In August 2017, Marc Laidlaw, the former Valve writer of the entire Half-Life series, penned a tongue-in-cheek storyline entitled Epistle 3 on his website, which fans saw as his interpretation of what Valve may have planned for Half-Life 2: Episode 3 (aka Half-Life 3). Most people, myself included, saw this as closure on one of the Internet’s longest-running mysteries. Others, however, saw the missive as Laidlaw throwing down the gauntlet, resulting in unforeseen consequences and the formation of two disparate teams of Half-Life fans announcing plans to bring Epistle 3 to life as a brand new episode.
We’ve Been Waiting For Half-Life 3 Since 2007
Half-Life was launched in 1998, Half-Life 2 in 2004 and Episodes One and Two a couple of years later. Since that time, the rumour mill has never stopped grinding away and apart from Black Mesa, the Half-Life total remake, the entire Half-Life series seemed doomed to remain in developer purgatory. Then everything changed when Laidlaw published his mischievous scribblings in 2017, with the Project Borealis and Borealis Alyph teams being formed in roughly the same timeframe. Both are described as teams of around 70 people, including programmers, artists, voice actors and such like, with clear intentions to finally bring the myth to reality. However, there is one big difference between the two teams, namely the game engine which may be a bone of contention for Valve in the coming months or years.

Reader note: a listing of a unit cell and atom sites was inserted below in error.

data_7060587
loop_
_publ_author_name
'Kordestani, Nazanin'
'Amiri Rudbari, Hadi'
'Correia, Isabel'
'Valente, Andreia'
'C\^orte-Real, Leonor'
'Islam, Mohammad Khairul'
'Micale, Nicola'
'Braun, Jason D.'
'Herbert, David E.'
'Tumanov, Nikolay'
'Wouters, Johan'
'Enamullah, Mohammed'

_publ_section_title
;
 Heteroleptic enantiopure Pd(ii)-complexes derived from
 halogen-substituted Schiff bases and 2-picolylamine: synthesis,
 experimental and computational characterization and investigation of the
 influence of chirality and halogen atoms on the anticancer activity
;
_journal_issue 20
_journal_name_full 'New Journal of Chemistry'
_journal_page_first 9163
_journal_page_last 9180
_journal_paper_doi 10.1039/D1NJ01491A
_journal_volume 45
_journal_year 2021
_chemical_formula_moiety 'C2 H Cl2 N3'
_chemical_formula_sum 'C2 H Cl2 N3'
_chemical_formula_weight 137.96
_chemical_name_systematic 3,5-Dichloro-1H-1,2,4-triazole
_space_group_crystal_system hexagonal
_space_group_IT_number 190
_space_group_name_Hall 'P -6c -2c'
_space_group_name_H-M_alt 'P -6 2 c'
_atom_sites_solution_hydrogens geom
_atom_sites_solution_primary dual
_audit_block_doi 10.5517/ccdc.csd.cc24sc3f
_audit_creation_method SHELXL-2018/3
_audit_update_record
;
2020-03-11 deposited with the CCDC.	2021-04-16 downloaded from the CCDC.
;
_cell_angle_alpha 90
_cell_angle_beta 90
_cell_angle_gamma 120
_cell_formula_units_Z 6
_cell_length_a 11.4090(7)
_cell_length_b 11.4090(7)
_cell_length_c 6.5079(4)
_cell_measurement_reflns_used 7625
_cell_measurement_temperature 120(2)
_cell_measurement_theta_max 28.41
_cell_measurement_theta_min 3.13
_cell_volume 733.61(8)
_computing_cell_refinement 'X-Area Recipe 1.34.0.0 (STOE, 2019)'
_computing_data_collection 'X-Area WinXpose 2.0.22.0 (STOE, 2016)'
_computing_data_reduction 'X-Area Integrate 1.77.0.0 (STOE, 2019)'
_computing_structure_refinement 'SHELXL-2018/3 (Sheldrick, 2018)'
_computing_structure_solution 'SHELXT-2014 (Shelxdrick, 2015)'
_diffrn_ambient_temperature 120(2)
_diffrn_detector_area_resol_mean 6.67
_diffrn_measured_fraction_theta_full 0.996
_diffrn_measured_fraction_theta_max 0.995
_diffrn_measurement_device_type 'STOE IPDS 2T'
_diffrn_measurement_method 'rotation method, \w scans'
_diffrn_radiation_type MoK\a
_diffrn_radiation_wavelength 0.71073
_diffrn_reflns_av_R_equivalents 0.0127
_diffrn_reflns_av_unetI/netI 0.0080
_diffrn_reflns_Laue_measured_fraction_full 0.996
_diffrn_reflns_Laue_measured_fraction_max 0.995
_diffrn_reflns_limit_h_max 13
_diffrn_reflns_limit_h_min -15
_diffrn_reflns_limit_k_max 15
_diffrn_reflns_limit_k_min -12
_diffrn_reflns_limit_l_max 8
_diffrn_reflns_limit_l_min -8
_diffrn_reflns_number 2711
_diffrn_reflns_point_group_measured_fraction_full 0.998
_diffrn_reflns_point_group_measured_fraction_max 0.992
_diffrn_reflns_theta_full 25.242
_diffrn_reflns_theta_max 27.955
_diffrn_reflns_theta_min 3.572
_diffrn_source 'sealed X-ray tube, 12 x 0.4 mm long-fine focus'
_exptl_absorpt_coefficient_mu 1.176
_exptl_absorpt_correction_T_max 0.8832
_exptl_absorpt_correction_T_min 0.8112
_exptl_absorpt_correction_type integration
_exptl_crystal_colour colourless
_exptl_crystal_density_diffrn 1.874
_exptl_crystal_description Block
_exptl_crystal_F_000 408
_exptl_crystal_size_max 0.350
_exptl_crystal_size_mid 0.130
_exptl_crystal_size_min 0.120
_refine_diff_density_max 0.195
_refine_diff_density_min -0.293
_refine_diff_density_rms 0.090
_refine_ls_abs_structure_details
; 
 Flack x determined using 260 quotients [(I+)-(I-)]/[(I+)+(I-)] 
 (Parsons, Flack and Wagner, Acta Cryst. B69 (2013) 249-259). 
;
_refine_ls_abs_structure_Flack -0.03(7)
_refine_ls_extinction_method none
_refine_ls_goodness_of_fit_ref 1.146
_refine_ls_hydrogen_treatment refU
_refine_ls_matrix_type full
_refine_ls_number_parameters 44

This team is using Unreal Engine 4 to bring the game to life and that single aspect has been criticised by many Half-Life purists as sacrilegious, believing they should stick with Valve’s own Source Engine, a view that I personally disagree with. However, many are pointing out that Valve may use its powers to kill the project for that very reason, possibly citing copyright infringement as an excuse for not using Valve’s own Source Engine – who knows? Either way, Project Borealis intends to release a tech demo and they post the most recent game updates on Discord, which you can find at Discord Project Borealis, a medium that appears to be much more current than their website. A performance test is also available for download.
Anyway, here’s their latest update, not forgetting that anything Half-Life related has an uncanny knack of distorting time as we know it.
KAFF (Keep Away From Fire) is the team developing Boreal Alyph using the Source Engine because, in their own words, 8220;We want Boreal Alyph to feel like it belongs in the episodic series. Moving to another engine would make that more difficult to do so.” In fact, the team is making improvements to the creaking Source engine for a smoother graphical experience as can be seen in this asset showcase video.
There never really is a conclusion in the Half-Life universe and as I’ve already mentioned, development time on anything related to this game tends to become elastic. Black Mesa, for example, was stuck in a time warp, having been first announced in 2004, but not released until 2012 and the final level, Xen still hasn’t seen the light of day, having initially been teased for early 2019. Whilst I’m excited at the prospect of seeing Gordon Freeman once again don his HEV suit, it wouldn’t be wise to hold one’s breath for too long.